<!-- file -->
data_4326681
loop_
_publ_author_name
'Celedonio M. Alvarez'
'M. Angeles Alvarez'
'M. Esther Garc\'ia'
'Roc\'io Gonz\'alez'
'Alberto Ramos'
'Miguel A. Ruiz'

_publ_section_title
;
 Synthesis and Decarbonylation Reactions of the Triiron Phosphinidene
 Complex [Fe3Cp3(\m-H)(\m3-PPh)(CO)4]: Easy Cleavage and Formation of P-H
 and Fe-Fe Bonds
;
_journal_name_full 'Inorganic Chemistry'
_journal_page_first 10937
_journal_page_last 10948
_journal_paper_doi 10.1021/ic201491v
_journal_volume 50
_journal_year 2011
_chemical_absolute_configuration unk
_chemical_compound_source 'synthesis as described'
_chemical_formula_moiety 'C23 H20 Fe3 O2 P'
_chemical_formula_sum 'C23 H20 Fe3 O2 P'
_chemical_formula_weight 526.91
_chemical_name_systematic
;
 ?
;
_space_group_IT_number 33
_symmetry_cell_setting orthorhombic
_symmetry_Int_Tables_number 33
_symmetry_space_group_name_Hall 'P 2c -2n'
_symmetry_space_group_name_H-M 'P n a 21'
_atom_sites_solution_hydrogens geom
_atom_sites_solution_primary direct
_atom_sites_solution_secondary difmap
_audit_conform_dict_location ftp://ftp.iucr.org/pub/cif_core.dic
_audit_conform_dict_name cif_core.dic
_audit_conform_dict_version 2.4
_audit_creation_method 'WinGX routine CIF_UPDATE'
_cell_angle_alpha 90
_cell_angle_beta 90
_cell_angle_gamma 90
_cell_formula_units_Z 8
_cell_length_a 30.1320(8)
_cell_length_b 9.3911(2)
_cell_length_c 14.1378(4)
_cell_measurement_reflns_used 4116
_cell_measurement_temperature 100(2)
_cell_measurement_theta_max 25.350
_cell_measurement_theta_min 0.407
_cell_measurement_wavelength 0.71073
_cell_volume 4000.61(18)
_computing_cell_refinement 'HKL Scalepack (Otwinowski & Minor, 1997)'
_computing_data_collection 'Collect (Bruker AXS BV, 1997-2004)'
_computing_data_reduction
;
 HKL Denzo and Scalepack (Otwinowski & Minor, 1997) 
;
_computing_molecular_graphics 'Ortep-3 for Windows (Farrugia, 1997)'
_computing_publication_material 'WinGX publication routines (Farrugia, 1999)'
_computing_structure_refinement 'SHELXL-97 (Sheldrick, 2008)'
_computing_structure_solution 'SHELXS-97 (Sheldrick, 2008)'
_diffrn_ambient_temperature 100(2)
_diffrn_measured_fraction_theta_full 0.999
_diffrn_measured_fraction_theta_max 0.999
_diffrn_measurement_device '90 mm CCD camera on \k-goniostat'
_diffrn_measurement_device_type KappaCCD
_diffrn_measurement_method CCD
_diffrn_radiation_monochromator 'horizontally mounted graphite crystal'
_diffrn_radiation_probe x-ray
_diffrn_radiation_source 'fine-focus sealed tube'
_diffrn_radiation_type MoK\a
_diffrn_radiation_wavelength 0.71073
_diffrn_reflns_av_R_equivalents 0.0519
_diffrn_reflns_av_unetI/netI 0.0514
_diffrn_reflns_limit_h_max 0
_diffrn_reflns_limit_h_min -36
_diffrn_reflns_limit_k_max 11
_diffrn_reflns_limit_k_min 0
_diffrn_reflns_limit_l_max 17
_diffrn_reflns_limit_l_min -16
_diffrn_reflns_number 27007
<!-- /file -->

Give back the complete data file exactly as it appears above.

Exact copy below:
data_4326681
loop_
_publ_author_name
'Celedonio M. Alvarez'
'M. Angeles Alvarez'
'M. Esther Garc\'ia'
'Roc\'io Gonz\'alez'
'Alberto Ramos'
'Miguel A. Ruiz'

_publ_section_title
;
 Synthesis and Decarbonylation Reactions of the Triiron Phosphinidene
 Complex [Fe3Cp3(\m-H)(\m3-PPh)(CO)4]: Easy Cleavage and Formation of P-H
 and Fe-Fe Bonds
;
_journal_name_full 'Inorganic Chemistry'
_journal_page_first 10937
_journal_page_last 10948
_journal_paper_doi 10.1021/ic201491v
_journal_volume 50
_journal_year 2011
_chemical_absolute_configuration unk
_chemical_compound_source 'synthesis as described'
_chemical_formula_moiety 'C23 H20 Fe3 O2 P'
_chemical_formula_sum 'C23 H20 Fe3 O2 P'
_chemical_formula_weight 526.91
_chemical_name_systematic
;
 ?
;
_space_group_IT_number 33
_symmetry_cell_setting orthorhombic
_symmetry_Int_Tables_number 33
_symmetry_space_group_name_Hall 'P 2c -2n'
_symmetry_space_group_name_H-M 'P n a 21'
_atom_sites_solution_hydrogens geom
_atom_sites_solution_primary direct
_atom_sites_solution_secondary difmap
_audit_conform_dict_location ftp://ftp.iucr.org/pub/cif_core.dic
_audit_conform_dict_name cif_core.dic
_audit_conform_dict_version 2.4
_audit_creation_method 'WinGX routine CIF_UPDATE'
_cell_angle_alpha 90
_cell_angle_beta 90
_cell_angle_gamma 90
_cell_formula_units_Z 8
_cell_length_a 30.1320(8)
_cell_length_b 9.3911(2)
_cell_length_c 14.1378(4)
_cell_measurement_reflns_used 4116
_cell_measurement_temperature 100(2)
_cell_measurement_theta_max 25.350
_cell_measurement_theta_min 0.407
_cell_measurement_wavelength 0.71073
_cell_volume 4000.61(18)
_computing_cell_refinement 'HKL Scalepack (Otwinowski & Minor, 1997)'
_computing_data_collection 'Collect (Bruker AXS BV, 1997-2004)'
_computing_data_reduction
;
 HKL Denzo and Scalepack (Otwinowski & Minor, 1997) 
;
_computing_molecular_graphics 'Ortep-3 for Windows (Farrugia, 1997)'
_computing_publication_material 'WinGX publication routines (Farrugia, 1999)'
_computing_structure_refinement 'SHELXL-97 (Sheldrick, 2008)'
_computing_structure_solution 'SHELXS-97 (Sheldrick, 2008)'
_diffrn_ambient_temperature 100(2)
_diffrn_measured_fraction_theta_full 0.999
_diffrn_measured_fraction_theta_max 0.999
_diffrn_measurement_device '90 mm CCD camera on \k-goniostat'
_diffrn_measurement_device_type KappaCCD
_diffrn_measurement_method CCD
_diffrn_radiation_monochromator 'horizontally mounted graphite crystal'
_diffrn_radiation_probe x-ray
_diffrn_radiation_source 'fine-focus sealed tube'
_diffrn_radiation_type MoK\a
_diffrn_radiation_wavelength 0.71073
_diffrn_reflns_av_R_equivalents 0.0519
_diffrn_reflns_av_unetI/netI 0.0514
_diffrn_reflns_limit_h_max 0
_diffrn_reflns_limit_h_min -36
_diffrn_reflns_limit_k_max 11
_diffrn_reflns_limit_k_min 0
_diffrn_reflns_limit_l_max 17
_diffrn_reflns_limit_l_min -16
_diffrn_reflns_number 27007